So, what is my policy regarding guns? I don’t carry or store them in my office. I don’t allow employees to bring guns into the office— but in 15 years, no one has ever asked to do so. I allow law enforcement personnel (city/state police officers, FBI agents, Secret Service agents, and foreign embassy security details) on active duty to carry weapons into my office. Even so, they always ask me if they can carry while on active duty and I always say “yes.” Off-duty law enforcement personnel have never asked me if they can carry when coming to my practice.
Next: Our offices are safe havens
So far not one patient (non-law enforcement) has asked if he or she can carry a firearm in the office and as far as I can tell, no one has so far. If a patient who is not in law enforcement asks me if he or she can carry firearms into my office, I would tell them “no.” I don’t have an official posting at my office entrance but I doubt this is a question that I will be asked much in the future. Why?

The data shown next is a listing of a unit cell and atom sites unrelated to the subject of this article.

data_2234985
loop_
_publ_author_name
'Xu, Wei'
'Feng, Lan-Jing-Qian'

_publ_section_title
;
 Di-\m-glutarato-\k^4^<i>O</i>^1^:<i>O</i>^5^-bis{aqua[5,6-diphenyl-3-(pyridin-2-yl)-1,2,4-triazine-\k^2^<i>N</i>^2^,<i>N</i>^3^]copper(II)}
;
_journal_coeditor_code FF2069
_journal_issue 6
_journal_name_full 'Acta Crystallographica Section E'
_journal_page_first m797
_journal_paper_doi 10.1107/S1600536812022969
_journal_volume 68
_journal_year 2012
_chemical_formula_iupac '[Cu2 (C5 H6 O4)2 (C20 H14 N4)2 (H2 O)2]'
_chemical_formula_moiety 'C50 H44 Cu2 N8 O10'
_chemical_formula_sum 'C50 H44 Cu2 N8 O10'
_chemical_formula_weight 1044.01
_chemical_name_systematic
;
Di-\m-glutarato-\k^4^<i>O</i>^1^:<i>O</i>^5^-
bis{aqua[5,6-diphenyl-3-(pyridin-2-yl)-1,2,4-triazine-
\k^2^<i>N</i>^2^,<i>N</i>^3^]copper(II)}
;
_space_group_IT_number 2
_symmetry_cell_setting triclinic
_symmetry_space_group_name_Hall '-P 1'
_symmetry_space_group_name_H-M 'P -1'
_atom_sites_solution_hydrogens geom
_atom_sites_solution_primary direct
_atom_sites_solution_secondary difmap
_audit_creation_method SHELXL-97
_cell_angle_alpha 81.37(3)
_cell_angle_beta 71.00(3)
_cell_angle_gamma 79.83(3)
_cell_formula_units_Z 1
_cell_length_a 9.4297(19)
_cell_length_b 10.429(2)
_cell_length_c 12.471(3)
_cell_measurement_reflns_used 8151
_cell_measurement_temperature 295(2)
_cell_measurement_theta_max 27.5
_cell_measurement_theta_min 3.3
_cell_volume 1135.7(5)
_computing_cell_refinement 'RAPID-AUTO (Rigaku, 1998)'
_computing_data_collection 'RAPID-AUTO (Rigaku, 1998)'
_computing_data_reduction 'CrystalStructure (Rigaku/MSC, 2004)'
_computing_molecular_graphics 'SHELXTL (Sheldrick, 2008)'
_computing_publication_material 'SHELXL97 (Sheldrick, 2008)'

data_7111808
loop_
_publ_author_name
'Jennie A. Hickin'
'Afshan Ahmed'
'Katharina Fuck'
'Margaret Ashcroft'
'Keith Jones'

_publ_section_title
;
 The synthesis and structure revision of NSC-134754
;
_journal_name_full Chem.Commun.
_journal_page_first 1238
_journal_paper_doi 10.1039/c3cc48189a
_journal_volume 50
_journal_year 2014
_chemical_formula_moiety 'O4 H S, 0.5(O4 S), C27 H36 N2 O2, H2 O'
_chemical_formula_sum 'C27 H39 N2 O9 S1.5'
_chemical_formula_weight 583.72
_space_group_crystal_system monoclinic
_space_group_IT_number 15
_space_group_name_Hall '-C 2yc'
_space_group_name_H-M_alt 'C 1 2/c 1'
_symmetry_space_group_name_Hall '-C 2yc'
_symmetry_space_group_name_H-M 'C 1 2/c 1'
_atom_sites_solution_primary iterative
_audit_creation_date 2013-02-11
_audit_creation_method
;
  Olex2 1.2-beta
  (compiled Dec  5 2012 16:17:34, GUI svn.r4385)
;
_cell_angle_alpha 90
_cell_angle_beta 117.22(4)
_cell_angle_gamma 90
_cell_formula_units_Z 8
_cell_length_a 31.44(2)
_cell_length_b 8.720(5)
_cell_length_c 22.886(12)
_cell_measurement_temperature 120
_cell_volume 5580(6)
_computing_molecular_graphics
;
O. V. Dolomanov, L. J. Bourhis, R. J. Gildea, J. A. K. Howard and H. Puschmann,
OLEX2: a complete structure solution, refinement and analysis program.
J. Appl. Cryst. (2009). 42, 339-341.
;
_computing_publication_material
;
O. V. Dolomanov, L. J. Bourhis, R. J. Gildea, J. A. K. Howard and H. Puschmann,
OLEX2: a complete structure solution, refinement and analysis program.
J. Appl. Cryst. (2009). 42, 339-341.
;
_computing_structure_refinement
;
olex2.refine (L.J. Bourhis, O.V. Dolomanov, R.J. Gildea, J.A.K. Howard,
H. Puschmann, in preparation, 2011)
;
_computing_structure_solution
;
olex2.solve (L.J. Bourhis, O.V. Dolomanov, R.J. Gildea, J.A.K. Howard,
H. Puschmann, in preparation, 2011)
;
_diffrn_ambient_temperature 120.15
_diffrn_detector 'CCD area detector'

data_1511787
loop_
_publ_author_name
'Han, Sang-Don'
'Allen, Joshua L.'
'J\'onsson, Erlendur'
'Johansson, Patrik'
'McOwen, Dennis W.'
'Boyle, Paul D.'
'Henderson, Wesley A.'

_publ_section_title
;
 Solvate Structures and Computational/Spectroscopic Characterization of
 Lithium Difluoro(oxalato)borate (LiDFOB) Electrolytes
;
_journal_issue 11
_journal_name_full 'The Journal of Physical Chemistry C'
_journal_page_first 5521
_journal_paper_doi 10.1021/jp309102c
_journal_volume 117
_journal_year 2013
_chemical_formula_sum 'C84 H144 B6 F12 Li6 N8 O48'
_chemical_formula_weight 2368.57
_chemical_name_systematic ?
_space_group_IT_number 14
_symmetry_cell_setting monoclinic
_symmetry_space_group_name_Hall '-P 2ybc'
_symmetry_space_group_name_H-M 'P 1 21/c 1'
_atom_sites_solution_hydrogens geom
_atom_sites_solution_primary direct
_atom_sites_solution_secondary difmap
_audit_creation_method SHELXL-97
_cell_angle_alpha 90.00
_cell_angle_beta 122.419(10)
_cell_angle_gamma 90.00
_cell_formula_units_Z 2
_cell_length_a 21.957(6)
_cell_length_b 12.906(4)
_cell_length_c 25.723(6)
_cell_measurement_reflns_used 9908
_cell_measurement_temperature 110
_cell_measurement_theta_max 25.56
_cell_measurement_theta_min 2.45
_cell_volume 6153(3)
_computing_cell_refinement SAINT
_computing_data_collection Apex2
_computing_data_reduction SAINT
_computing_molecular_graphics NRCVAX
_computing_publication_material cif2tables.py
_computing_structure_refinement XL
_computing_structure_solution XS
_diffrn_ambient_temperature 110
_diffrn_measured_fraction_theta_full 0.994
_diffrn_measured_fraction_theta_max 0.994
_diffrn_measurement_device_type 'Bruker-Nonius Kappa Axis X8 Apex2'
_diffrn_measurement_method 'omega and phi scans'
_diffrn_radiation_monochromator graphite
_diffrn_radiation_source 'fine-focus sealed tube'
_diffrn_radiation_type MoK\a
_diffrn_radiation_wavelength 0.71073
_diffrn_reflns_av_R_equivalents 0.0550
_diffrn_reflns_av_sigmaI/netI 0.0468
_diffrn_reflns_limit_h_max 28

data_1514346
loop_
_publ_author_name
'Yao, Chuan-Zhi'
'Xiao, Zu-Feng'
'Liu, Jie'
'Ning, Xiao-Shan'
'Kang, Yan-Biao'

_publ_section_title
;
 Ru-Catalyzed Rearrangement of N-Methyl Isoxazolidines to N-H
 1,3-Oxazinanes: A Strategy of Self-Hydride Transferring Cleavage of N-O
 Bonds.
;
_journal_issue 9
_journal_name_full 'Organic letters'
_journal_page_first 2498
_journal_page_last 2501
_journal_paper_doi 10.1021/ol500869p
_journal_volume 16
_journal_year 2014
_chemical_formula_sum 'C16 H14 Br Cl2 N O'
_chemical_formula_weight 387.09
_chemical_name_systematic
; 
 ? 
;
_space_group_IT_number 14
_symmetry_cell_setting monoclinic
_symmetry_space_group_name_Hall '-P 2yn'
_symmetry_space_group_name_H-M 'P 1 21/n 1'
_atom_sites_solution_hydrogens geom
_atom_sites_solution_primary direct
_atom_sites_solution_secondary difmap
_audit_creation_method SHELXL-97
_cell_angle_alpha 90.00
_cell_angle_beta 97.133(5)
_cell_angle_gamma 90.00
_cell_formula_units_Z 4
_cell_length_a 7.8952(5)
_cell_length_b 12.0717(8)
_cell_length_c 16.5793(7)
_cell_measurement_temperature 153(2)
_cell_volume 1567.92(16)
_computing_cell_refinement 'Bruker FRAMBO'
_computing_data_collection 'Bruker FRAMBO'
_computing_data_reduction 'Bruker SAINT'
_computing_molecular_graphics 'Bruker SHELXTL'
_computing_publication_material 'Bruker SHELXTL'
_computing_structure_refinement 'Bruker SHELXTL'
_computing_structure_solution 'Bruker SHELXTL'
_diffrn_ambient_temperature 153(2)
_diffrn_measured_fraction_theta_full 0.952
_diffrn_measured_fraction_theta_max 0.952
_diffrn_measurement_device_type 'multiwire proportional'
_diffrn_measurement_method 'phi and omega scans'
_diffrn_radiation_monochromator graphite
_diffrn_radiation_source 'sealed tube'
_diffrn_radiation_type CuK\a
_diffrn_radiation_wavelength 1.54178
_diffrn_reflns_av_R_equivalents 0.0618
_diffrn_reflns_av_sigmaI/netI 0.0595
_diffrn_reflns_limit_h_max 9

My patients who live in the D.C. area are generally liberal-to-moderate Democrats or Republicans. As such, based on our conversations, they are probably in favor of gun control. I doubt they carry concealed weapons although some enjoy hunting. I’ve had conversations with quite a few patients who absolutely favor gun control.
Blog: Gun ownership is a civil right
The more interesting question is whether I believe that any non-law enforcement patient should be allowed to carry firearms into his or her doctor’s office in DC or anywhere else in the U.S. Again, my answer is “no.”
Gun control advocates cite studies showing that households with guns have higher gun-related morbidity and mortality than households without guns. This may be cause-and-effect or it may be a correlation, but that point is moot. The higher morbidity and mortality rates still remain.